As Tony Blair implores the nation to appreciate the benefits of the so-called special relationship, more evidence has emerged of the extent of the Bush administration's pressure on the British government in the run-up to war against Iraq.
We already knew that the Prime Minister agreed to back George W Bush's war plans as early as April 2002. He was concerned about regime change and needed to find another reason - weapons of mass destruction - to justify military action politically and legally. What is less known is how Blair, together with the Americans, leaned on the UK Attorney General, Lord Goldsmith, to change his mind about the legality of the war. That story can now be told.
A commercial barrister and personal friend of the Blairs, with little experience of international law, Goldsmith shifted his position on the legality of war not once, but twice. He was asked by Blair to stay silent until he could guarantee that his advice was helpful in justifying war. Even then, his first attempt was not deemed positive enough, so at the last minute a new version was produced. If any of the doubts had been made public, Britain's armed forces could have been vulnerable to legal challenge.
So sensitive is the whole affair that Goldsmith was reluctant to speak about it during his two appearances before the Butler inquiry earlier this year. His testimony was regarded as evasive and unconvincing. Initially, he even suggested that he could not show the committee the contentious legal advice he provided to Blair on 7 March 2003, which has never been made public. The five-person committee was flabbergasted. Goldsmith gave in to their demand only after they told him they would abandon their inquiry and announce why they had done so.
Between September 2002 and February 2003, Goldsmith let it be known, usually verbally, that he could not sanction military action without specific United Nations approval. He indicated that resolution 1441, passed unanimously by the UN Security Council in November 2002, did not provide that automatic trigger, and that a further resolution was necessary.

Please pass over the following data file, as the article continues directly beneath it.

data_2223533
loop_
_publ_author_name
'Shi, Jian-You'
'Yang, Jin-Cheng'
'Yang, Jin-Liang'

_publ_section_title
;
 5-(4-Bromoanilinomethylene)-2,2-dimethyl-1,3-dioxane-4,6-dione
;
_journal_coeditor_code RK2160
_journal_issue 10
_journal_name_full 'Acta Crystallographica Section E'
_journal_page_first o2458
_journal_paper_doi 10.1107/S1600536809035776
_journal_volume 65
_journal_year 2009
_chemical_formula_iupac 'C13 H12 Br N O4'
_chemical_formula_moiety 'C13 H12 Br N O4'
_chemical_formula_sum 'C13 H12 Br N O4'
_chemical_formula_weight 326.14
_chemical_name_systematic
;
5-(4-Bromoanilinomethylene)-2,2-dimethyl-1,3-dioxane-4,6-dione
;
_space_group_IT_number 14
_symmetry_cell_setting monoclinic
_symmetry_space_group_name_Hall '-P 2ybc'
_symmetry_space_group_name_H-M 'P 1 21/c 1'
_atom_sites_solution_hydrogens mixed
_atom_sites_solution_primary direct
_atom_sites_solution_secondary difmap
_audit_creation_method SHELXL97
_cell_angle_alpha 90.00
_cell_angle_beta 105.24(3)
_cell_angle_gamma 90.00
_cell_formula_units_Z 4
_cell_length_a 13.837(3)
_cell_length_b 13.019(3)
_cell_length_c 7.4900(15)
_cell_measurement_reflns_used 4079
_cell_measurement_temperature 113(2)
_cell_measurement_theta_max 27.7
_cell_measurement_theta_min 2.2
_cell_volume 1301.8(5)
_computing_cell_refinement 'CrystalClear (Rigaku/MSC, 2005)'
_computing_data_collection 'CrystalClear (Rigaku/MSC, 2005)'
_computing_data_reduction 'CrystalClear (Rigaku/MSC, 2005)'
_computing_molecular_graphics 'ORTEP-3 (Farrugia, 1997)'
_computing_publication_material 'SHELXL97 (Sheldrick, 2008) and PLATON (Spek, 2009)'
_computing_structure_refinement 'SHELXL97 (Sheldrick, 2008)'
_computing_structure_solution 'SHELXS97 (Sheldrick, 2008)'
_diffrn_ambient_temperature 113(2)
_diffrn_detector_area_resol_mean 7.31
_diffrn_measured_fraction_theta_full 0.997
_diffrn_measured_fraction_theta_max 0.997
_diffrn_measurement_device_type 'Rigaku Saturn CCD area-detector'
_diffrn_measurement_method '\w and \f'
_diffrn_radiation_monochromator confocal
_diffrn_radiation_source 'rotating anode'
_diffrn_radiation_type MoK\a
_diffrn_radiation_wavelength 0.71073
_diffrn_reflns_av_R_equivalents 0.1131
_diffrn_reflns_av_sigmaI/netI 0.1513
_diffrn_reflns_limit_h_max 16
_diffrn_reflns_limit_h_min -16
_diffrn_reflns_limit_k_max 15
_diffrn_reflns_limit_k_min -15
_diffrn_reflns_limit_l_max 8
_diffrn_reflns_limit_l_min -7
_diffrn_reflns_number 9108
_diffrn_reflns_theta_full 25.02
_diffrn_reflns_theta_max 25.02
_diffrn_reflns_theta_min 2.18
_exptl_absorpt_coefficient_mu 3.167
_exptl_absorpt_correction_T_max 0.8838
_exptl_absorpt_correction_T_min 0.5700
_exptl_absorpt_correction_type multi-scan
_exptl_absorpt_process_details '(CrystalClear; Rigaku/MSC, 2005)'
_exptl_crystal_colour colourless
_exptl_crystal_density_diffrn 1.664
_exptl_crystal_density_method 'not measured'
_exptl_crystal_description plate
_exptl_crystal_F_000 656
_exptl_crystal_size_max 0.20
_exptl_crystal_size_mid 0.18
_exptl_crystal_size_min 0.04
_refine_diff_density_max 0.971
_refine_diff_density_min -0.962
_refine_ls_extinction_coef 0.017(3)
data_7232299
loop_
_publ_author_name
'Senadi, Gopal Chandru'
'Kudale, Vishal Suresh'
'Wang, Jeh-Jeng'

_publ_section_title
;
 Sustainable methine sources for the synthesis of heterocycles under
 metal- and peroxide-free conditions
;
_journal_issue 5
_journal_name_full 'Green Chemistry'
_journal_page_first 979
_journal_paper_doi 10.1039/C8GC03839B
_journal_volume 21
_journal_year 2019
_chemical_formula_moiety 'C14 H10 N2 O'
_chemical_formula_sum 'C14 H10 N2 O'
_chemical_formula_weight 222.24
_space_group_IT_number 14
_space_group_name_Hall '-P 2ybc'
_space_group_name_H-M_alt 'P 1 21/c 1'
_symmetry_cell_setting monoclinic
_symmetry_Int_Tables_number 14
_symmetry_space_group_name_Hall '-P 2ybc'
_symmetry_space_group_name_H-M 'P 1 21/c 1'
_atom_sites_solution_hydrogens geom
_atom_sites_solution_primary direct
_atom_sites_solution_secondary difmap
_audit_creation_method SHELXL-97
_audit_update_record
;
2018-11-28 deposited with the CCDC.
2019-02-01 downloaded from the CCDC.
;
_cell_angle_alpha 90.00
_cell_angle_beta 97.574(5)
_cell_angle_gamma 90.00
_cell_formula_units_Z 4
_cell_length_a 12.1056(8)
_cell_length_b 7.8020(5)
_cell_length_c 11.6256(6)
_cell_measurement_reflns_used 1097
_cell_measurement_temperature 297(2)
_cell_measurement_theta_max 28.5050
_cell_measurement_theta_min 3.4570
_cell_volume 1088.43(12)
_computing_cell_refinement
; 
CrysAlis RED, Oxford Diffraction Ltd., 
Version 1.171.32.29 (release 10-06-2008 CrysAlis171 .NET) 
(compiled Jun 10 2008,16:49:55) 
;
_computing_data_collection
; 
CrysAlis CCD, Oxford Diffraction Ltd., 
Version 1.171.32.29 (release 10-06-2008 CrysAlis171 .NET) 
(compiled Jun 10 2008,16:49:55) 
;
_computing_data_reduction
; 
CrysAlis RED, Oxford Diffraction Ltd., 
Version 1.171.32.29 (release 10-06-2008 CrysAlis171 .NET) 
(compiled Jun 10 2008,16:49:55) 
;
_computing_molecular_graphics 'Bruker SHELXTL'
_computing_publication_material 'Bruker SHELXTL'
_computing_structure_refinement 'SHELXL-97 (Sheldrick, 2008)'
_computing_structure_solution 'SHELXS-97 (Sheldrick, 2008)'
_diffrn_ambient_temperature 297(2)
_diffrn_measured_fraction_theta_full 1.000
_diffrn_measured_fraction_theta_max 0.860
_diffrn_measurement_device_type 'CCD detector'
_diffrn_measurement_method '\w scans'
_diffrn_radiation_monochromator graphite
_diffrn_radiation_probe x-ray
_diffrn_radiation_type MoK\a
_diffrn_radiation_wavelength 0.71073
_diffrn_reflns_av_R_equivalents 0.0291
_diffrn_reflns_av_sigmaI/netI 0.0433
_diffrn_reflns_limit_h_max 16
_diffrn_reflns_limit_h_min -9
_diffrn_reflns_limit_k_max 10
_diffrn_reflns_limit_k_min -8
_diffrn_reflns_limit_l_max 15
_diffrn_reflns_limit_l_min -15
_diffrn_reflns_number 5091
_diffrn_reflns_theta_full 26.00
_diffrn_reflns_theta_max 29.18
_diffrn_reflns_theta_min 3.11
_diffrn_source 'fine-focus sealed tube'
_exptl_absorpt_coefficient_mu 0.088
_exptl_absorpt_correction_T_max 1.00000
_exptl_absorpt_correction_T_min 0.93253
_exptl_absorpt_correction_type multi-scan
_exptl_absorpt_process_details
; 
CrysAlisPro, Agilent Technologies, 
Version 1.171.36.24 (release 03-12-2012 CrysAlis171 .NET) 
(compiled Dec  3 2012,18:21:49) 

Throughout this period, Blair was fully aware of the Attorney General's reservations. For that reason, he instructed him not to declare his position formally. When challenged by one cabinet minister in autumn 2002 as to why the government had not yet received formal advice from Goldsmith, Blair responded: "I'll ask him when I have to, and not before."
Blair, although a lawyer himself, made it clear throughout that the legalities were an unwelcome distraction. He had allowed himself to be won over to the American position. This was that resolution 687, passed in 1991 at the end of the first Gulf war, gave any permanent member of the UN Security Council the right at any point to declare Iraq in further material breach of its obligations to get rid of its WMD. The long-held British view, in common with just about every other country, was that only the Security Council itself could make such a judgement.
Meanwhile, Jack Straw, the Foreign Secretary, let it be known to his department throughout the autumn of 2002 that he disagreed with his own legal team. The lawyers took a clear and united view. At one meeting he flatly overruled them, causing them to appeal to Goldsmith to act as an arbiter. Goldsmith, crucially, told them they knew what his view was but he could not give formal advice. The implication was that Blair would not let him. The two offices work closely; usually, one Foreign Office legal person is seconded to the Attorney General. If at any point during this period Goldsmith had disagreed with the Foreign Office legal opinion, he had ample opportunity to tell them. From November 2002, all the lawyers worked on the basis that a second resolution was not just desirable but a legal requirement. That included the entire Foreign Office legal team, led by Michael Wood, whose deputy, Elizabeth Wilmshurst, resigned on the eve of war. Wood did not. In the 2004 New Year Honours List, he received a knighthood.
Goldsmith was uneasy. In late January 2003, he wrote a memorandum to Blair expressing his concerns. In mid-February, he was instructed to go to Washington to hold talks with senior American officials. The Butler report refers obliquely to how the Attorney General "met members of the US administration who as co-sponsors of the resolution  had detailed knowledge of the negotiation of the resolution". He met not just his US counterpart, John Ashcroft, but a powerful behind-the-scenes figure called John Bellinger. Bellinger's formal title is senior associate counsel to the president and legal adviser to the National Security Council. He is responsible for advising on US and international law on national security, use of force, intelligence and terrorism.